The Johannine Epistles evidence this same line of reasoning in supporting an exclusive view of loving God’s followers as evidence that one is of God, as opposed to just loving people in general. Loving unbelievers in the same way as one loves believers would fly in a contrary trajectory to Johannine theology.
Dear friends, I am not writing a new commandment to you, but an old commandment which you have had from the beginning. The old commandment is the word that you have already heard. On the other hand, I am writing a new commandment to you which is true in him and in you, because the darkness is passing away and the true light is already shining. The one who says he is in the light but still hates his fellow Christian is still in the darkness.The one who loves his fellow Christian resides in the light, and there is no cause for stumbling in him. But the one who hates his fellow Christian is in the darkness, walks in the darkness, and does not know where he is going, because the darkness has blinded his eyes. (2:7-11)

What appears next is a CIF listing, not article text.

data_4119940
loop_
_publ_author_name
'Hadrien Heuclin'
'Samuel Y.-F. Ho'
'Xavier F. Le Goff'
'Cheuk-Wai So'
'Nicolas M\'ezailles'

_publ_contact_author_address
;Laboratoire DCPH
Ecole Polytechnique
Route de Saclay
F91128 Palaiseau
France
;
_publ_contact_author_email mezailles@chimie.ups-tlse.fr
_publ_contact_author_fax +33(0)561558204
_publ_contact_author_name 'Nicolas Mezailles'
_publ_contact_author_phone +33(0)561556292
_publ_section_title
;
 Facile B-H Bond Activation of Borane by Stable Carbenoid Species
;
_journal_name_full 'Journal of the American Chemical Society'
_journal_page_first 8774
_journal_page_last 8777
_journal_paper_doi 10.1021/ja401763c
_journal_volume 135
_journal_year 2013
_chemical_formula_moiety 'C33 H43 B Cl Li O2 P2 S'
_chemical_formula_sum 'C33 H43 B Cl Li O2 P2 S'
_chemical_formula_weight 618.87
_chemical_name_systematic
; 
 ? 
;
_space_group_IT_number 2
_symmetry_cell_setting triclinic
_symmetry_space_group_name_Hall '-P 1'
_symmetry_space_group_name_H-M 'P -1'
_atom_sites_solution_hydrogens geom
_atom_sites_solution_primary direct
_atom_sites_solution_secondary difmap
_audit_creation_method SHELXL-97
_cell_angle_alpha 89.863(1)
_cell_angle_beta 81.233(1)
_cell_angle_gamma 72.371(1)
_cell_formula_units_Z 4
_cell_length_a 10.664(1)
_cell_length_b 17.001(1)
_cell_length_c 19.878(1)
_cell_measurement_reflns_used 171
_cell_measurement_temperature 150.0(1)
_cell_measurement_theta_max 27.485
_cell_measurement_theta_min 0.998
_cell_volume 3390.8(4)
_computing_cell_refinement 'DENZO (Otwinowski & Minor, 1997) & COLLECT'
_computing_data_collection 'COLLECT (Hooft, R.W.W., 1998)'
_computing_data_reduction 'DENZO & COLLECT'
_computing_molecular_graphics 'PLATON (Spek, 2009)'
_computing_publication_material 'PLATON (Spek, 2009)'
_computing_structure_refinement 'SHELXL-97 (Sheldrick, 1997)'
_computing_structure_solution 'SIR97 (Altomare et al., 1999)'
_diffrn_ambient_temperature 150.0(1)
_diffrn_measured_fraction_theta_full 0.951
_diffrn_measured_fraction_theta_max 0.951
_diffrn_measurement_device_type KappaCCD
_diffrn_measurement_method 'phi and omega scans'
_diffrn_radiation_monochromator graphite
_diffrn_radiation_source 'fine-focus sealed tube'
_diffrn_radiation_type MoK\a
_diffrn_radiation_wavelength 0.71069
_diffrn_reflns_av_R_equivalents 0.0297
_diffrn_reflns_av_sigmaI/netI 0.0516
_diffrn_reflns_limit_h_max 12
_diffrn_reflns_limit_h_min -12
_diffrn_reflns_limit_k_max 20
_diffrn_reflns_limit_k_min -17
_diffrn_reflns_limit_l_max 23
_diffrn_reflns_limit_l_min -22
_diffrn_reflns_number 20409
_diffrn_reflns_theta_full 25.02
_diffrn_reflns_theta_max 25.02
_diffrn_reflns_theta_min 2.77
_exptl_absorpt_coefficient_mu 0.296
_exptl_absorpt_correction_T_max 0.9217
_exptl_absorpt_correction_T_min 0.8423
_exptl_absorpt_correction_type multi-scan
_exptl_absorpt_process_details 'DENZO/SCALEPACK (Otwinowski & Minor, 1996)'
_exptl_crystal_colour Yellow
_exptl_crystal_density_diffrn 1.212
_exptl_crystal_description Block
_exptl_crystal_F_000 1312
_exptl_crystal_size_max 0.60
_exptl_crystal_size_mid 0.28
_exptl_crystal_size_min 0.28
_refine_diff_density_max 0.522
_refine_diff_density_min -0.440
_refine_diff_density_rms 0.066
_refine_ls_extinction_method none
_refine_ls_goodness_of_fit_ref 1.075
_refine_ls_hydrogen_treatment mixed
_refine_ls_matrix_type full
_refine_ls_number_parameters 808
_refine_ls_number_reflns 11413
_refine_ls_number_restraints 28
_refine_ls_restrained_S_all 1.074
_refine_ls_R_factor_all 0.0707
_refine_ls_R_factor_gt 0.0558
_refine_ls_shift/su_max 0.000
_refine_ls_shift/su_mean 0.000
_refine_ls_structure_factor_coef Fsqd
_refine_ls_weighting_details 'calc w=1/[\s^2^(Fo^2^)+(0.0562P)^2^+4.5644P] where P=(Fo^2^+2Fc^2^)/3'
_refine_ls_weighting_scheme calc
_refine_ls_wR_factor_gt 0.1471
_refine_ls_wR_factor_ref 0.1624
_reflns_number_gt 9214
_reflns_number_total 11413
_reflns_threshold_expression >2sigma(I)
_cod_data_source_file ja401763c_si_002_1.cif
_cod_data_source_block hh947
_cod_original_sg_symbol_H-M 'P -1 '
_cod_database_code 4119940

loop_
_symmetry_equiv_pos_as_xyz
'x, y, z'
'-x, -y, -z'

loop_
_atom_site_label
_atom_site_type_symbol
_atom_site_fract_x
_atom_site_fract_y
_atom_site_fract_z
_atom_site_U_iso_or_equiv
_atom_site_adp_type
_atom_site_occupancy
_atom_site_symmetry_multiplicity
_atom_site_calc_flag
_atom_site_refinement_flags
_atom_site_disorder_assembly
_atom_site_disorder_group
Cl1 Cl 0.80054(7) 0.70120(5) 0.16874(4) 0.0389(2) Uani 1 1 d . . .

For this is the gospel message that you have heard from the beginning: that we should love one another, not like Cain who was of the evil one and brutally murdered his brother. And why did he murder him? Because his deeds were evil, but his brother’s were righteous. Therefore do not be surprised, brothers and sisters, if the world hates you. We know that we have crossed over from death to life because we love our fellow Christians. The one who does not love remains in death. Everyone who hates his fellow Christian is a murderer, and you know that no murderer has eternal life residing in him. We have come to know love by this: that Jesus laid down his life for us; thus we ought to lay down our lives for our fellow Christians. But whoever has the world’s possessions and sees his fellow Christian in need and shuts off his compassion against him, how can the love of God reside in such a person? Little children, let us not love with word or with tongue but in deed and truth. (3:14-18)